Friday, September 09, 2005

Great Grand Epic

The “Mahabharat” is unquestionably the greatest epic of all time.. No other tale, comes anywhere close to it, in terms of the chronological canvas, the hundreds of different and uniquely intriguing characters, and the fantastic intricacy of the of the storyline.. People generally regard the “Geeta” as the most important takeaway from the epic.. But for me, each and every minor incident in the tale is as fascinating..

There are zillions of tiny anecdotes, each of which add a new nuance to the “Mahabharat”.. Like Yudhishthira’s proclamation that women would hence forth never be able to keep a secret, on discovering that Kunti had kept the fact that Karn was the eldest Pandava a secret.. Or the story of how Vyas divided a single lump of flesh into 101 parts, resulting in the birth of 101 Kauravas (Yes, 101 is the number, including 1 sister called “Dushala”)..

My introduction to “Mahabharat” happened in the same way as almost everyone else’s in my generation.. courtesy Mr. B.R.Chopra.. One can still remember show the entire country used to come to a standstill at 9AM every Sunday morning.. and how some of the actors began to be regarded as real Gods by rural folk..

But my fascination with this great tale did not end there.. Over the years, I have spent many an idle night discussing the nitty-gritty of “Mahabharat” with Prayas, and later Nikhil.. and we have formed some of our own theories about it.. One such theory is that most of the Pandavas and Kauravas were impulsive, impractical, and dumb, illustrating their foolishness at many situations.. Some examples of their hair-brained behavior are as follows-
--When Arjun comes to know that Jayadrath had killed Abhimanyu, he pledges to kill Jayadrath before sunset next day, else he would immolate himself.. On hearing this, Lord Krishna severely reprimands Arjun, and even goes to the extent of saying “You Suryavanshis have a very bad habit of making impractical pledges”.. Had it not been for Lord Krishna’s supernatural interference (making the sun set, and then rise again), Arjun would never have fulfilled this pledge of his.. and the Mahabharat as we know it, would never have concluded the way it did..
--At the end of the war, Duryodhan challenges any one Pandava to fight with him.. Youdhishthira foolishly offers Duryodhan to choose the Pandava he would like to fight, knowing full well that no other Pandava except for Bhim, had any chance of putting up a fight against Duryodhan in Gada-Youdha.. This time, Lord Krishna reprimands Youdhishthira for his idealistic stupidity.. It was only an act of even greater arrogant stupidity from Duryodhan, when he chooses Bhim to fight, that bails the Pandavas out of the sticky situation..
-- The list of Duryodhan’s foolhardy behavior is endless.. Two glaring examples include his happiness at getting to use the help of Lord Krishna’s army, instead of Lord Krishna himself, for the great war.. And not obeying Gandhari’s instruction to come fully naked to her to so that she could make his entire body un-injurable.. that too because of a comment made by Lord Krishna, who belonged to the enemy camp..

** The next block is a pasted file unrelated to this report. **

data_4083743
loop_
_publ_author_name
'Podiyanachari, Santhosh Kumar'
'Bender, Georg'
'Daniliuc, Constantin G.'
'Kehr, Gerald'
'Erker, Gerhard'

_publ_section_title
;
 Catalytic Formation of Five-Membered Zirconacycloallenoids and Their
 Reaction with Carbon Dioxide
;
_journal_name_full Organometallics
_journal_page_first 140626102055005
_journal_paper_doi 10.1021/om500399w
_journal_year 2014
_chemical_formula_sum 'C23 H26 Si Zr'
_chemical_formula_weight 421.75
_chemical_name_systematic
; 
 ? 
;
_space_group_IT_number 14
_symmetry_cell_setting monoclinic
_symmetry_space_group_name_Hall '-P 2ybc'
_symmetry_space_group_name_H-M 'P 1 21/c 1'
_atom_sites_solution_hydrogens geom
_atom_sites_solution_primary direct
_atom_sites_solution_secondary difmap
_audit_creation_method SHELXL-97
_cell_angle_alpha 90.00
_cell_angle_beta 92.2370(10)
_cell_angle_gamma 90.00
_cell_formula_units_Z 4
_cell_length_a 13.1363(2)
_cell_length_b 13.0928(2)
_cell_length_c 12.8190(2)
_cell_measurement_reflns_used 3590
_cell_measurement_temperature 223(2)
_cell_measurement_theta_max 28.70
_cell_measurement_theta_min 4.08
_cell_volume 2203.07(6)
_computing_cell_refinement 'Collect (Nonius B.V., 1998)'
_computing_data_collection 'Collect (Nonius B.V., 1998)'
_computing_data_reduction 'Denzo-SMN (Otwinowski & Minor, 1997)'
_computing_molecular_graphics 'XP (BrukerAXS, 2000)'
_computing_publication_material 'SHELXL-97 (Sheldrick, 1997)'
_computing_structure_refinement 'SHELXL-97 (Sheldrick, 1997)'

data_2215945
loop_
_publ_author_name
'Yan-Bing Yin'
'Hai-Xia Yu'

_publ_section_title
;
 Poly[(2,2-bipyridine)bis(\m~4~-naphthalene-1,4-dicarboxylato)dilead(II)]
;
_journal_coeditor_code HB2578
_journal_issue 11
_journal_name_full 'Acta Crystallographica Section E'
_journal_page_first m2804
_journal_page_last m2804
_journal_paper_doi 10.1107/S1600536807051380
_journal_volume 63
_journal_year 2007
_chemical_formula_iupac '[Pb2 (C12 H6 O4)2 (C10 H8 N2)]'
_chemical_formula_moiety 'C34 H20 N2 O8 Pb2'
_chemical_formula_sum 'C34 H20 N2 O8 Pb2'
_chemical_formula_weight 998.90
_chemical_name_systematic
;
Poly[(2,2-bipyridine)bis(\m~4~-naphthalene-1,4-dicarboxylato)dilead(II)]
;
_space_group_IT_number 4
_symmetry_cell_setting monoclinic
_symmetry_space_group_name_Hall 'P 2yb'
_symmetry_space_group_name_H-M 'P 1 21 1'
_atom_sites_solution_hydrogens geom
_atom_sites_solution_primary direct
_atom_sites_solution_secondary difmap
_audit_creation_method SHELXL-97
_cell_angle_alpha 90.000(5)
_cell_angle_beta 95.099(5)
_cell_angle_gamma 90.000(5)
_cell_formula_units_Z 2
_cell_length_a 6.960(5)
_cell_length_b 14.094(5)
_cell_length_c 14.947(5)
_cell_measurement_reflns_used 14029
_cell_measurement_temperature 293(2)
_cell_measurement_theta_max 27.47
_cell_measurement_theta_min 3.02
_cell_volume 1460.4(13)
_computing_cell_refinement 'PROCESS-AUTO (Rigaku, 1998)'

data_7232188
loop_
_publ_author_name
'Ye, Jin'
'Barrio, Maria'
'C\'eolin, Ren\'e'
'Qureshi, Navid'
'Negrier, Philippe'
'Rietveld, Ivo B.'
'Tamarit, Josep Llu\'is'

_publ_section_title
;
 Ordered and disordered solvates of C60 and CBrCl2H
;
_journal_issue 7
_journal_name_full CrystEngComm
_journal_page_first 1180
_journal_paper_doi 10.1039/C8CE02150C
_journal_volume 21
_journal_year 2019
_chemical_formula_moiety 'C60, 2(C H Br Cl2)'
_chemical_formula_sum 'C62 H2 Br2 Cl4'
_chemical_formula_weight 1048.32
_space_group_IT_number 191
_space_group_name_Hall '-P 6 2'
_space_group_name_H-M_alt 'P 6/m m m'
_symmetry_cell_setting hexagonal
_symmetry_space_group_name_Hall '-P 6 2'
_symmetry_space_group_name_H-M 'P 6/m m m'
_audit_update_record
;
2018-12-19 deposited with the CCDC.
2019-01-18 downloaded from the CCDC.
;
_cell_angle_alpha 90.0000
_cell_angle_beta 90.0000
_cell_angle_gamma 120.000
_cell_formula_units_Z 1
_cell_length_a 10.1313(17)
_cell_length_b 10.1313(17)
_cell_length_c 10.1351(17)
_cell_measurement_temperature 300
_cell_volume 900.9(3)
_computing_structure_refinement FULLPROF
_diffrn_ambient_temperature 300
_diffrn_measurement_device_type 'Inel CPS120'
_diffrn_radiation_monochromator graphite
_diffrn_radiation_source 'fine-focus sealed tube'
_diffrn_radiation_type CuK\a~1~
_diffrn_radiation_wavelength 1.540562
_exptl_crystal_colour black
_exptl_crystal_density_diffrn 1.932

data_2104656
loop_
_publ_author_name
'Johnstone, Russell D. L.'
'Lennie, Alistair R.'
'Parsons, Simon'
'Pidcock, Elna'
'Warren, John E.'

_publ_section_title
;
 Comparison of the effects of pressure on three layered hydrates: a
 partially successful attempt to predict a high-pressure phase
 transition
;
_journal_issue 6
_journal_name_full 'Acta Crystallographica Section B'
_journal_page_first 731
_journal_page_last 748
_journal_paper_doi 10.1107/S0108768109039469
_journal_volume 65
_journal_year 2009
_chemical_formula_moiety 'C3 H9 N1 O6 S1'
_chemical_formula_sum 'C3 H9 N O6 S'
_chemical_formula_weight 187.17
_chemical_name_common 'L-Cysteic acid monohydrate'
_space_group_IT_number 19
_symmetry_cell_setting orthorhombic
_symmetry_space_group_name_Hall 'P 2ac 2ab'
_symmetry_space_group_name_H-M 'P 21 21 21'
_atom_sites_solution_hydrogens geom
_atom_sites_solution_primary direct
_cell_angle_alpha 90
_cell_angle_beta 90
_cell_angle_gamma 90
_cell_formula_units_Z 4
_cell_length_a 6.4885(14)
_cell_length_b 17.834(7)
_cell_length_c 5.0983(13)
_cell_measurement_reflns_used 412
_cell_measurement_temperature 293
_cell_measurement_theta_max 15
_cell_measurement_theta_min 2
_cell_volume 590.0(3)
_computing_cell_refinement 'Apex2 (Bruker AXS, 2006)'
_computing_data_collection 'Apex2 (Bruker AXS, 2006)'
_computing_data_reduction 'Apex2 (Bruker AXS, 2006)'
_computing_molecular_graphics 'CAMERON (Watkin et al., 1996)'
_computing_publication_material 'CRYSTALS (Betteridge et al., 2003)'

Another fascinating aspect of the epic is the fact that, although the Pandavas were fighting for righteousness, justice and truth, they used unethical methods to kill most of the Kauravas.. Like using Shrikhandi against Bhishma, the “Ashwathama hata” case with Dhronacharya, hitting Duryodhan below the belt.. and so on.. It makes you wonder, is there a hidden message behind all this.. Does the Mahabharat tell us that “The end justifies the means”..

Even after so many years, there is still so much in the Mahabharat that I do not know, and do not understand.. One of our Profs. in NITIE, had told me about the “Geeta”, “Reading the Geeta is like looking at yourself in the mirror.. Each time you look, you find something different.. and you keep looking again and again”.. Perhaps, it is the same with the Mahabharat as well..
Image hosted by

1 comment:

Newton said...

What I find very much galringly unethical in Arjun's behaviour is his blaming Jaydrath for killing Abhimanyu. Wasnt Jaydrath only fulfilling his own duty when he stopped the Pandavas from entering the Chakravyuha? Werent the other Kauravas, who ganged up & killed Abhimanyu inside the chakravyuha, far more responsible for Abhimanyu's death than Jaydrath? Should Jaydrath just have allowed the pandavas to go in unscathed & freely? I find it really hard to understand that not only Arjun but almost everybody in the Pandavas camp including Bheeshma blamed Jaydrath for Abhimanyu's death!!
Although there is 1 big ideological difference between those times & now due to which we find them foolish. Humans values & relationships were far more important. People dint appreciate neither had the knack of thinking selfishly & twistedly. There were obviously a few exceptions like Shakuni but then since people were not used to that type of thinking (as opposed people in our generations thanks to politicos) most of his wrong doing went unnoticed. Consider this ... That Purochan had ordered huge amounts of Animal Fat, Ghee, Oil & dry grass around the same time as the laksha graha was built was almost like common knowledge. Yet it took a gr8 mind like Vidur to understand the vicious plan behidn this. Even a small child in our generation could have spotted this!! Even duryodhan was said to be kind hearted & generous but only flew into a rage whenever he came in contact with the pandavas. And we all know the brotherly love of Ram & Lakshman as well as Bharat & Ram in Ramayan which happened before Mahabharata. So i think the difference in thinking between then & now is bcoz of values that those people nurtured & preserved until shakuni & duryodhan came & tore it all down